Court of Appeal: Former Garda not entitled to discovery of all journalist’s notes in Sunday Times defamation case

In an ongoing defamation case brought by a former Garda who was written about in a Sunday Times publication, the Court of Appeal has ruled that the discovery of journalist’s notes and other background material relevant to the publication, as requested by the former Garda, was not specific enough to be granted.

The discovery request made by Ms Lynda Meegan had been granted in the High Court as a result of Times Newspapers Ltd defending the Times publication pursuant to s. 26 of the Defamation Act 2009; however Mr Justice Gerard Hogan stated that this defence was so general that it was premature to assess whether the discovery sought was genuinely necessary for the proper conduct of litigation.


The proceedings arose following a publication in The Sunday Times on 14th September 2014, which stated:

“A senior figure in the Continuity IRA (CIRA) has been identified by Special Branch as the person who received sensitive information from a former Garda about operations against dissident republications.

Joe Fee, a convicted bomb maker who lives in Monaghan is the focus of an investigation into the disclosure of information likely to be of use to terrorists.

The female officer is said to have sent texts to Fee and alerted him to the identities of dissidents arrested by Gardaí. The texts were intercepted by Crime and Security, the Garda agency responsible for spying on dissidents.

The officer, who cannot be named, resigned after being confronted. She is the subject of a continuing criminal investigation.”

Ms Meegan identified herself as the former member of An Garda Síochána referred to in the article, and pleaded that the allegations were false and defamatory of her.

In addition to the contention that Ms Meegan was not identified in the piece in question; Times Newspapers pleaded, inter alia, the defence of fair and reasonable publication on a matter of public interest pursuant to s. 26 of the Defamation Act 2009.

Ms Meegan sought discovery of certain categories of documents from Times Newspapers, and in High Court, Justice Barr held that where a defendant in a defamation action pleads in general terms the defence of fair and reasonable publication pursuant to s. 26 of the Defamation Act 2009, a plaintiff is entitled in principle as a consequence of this plea to discovery of the journalist’s notes and other background material relevant to the publication in the article, subject only to questions of journalistic privilege and legal professional privilege.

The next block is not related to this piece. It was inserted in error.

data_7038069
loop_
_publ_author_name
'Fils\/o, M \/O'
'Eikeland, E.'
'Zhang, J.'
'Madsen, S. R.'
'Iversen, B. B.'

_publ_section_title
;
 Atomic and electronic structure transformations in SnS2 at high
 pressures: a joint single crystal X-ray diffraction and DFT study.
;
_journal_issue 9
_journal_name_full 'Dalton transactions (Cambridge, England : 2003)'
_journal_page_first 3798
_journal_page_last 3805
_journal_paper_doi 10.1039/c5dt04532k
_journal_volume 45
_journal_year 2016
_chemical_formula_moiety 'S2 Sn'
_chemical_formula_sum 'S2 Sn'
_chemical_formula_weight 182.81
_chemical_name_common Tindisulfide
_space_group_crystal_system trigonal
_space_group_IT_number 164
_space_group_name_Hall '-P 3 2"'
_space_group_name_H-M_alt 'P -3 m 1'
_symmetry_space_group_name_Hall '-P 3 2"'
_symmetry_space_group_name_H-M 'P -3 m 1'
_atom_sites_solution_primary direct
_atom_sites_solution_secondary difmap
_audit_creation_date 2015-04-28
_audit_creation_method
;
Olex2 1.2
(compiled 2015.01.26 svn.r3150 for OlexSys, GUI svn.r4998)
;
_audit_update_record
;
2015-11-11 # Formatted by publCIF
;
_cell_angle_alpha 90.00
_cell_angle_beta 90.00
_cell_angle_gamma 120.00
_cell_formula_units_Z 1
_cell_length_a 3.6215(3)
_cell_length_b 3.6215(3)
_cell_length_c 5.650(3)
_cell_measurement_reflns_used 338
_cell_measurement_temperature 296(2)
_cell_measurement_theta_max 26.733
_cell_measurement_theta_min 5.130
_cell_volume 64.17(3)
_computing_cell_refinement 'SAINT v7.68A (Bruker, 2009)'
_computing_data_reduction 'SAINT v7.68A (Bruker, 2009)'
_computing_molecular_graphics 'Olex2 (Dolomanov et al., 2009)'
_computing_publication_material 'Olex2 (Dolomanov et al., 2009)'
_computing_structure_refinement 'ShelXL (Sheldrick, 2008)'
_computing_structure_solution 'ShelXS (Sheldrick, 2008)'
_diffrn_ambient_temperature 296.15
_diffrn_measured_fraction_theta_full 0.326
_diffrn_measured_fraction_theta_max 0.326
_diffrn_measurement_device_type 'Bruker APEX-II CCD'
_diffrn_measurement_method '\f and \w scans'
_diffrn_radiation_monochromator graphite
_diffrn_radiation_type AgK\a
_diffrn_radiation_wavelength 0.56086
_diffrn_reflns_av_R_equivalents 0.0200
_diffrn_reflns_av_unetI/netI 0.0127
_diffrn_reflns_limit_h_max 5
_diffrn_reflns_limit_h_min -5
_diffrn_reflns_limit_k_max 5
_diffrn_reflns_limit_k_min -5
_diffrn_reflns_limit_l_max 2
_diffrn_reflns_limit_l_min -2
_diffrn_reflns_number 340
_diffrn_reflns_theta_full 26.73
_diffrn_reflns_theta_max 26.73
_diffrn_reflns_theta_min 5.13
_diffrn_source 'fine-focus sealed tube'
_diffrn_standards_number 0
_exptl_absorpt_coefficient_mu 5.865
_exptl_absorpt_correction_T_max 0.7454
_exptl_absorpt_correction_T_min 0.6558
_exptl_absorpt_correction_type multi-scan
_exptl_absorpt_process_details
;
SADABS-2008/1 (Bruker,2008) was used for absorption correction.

Times Newspapers contended that this was incorrect and appealed the decision to the Court of Appeal.

The High Court

Justice Barr took the view that in making the plea under s. 26 of the Defamation Act 2009, Times Newspapers had opened itself to an application for discovery of documents, stating that there was some support for this proposition in Cox and McCullough, Defamation, Law and Practice (Dublin, 2014).

Thus, Justice Barr was satisfied that Ms Meegan would need discovery of documents in order to deal with the issues raised.

Times Newspapers Ltd was directed to make discovery in the terms of the notice of motion, with Justice Barr adding that the issue as to whether any or all of the documents may be covered by either journalistic privilege or legal professional privilege, can be raised in the affidavit of discovery and adjudicated by the Court.

Court of Appeal

Justice Hogan identified section 26 of the Defamation Act 2009 as a novel provision yet to be successfully invoked in any reported defamation case, and was “designed to provide a defence for publishers who show that they acted bona fide and that the publication was fair and reasonable”.

Further, Justice Hogan stated that “Section 26 may be regarded as an endeavour by the Oireachtas to move away in some respects from the strict liability nature of the common law tort of libel and to introduce …a negligence based standard in actions for defamation under the Defamation Act 2009”.

Relevance and necessity

Justice Hogan emphasised that in discovery, the material sought must be both relevant and necessary – and was of the opinion that Ms Meegan had not yet established that such discovery was either.

The grounds on which Times Newspapers asserted that it was fair and reasonable to publish the article in question for the purposes of s. 26 were so general and imprecise that Ms Meegan could not know the nature of the actual s. 26 defence she would have to meet at trial, nor the facts which may be relevant in the context of any such defence.

Consequently, Justice Hogan disagreed with the finding of the High Court and opined that “…modern thinking on discovery suggests that discovery requests should be specific and focussed, so that the courts should be willing to confine categories of documents to what is genuinely necessary for the fairness of the litigation” (as per Ryanair Ltd. v. Aer Rianta cpt. IESC 62).


Allowing Times Newspapers’ appeal, Justice Hogan held that it was premature to assess whether discovery sought was genuinely necessary for the proper conduct of litigation, “at least until the scope and extent of the s. 26 defence is clarified and particulars of the facts proposed to be relied upon by in support of that defence are duly ascertained, whether by further pleading or by particulars”.

  • by Seosamh Gráinséir for Irish Legal News
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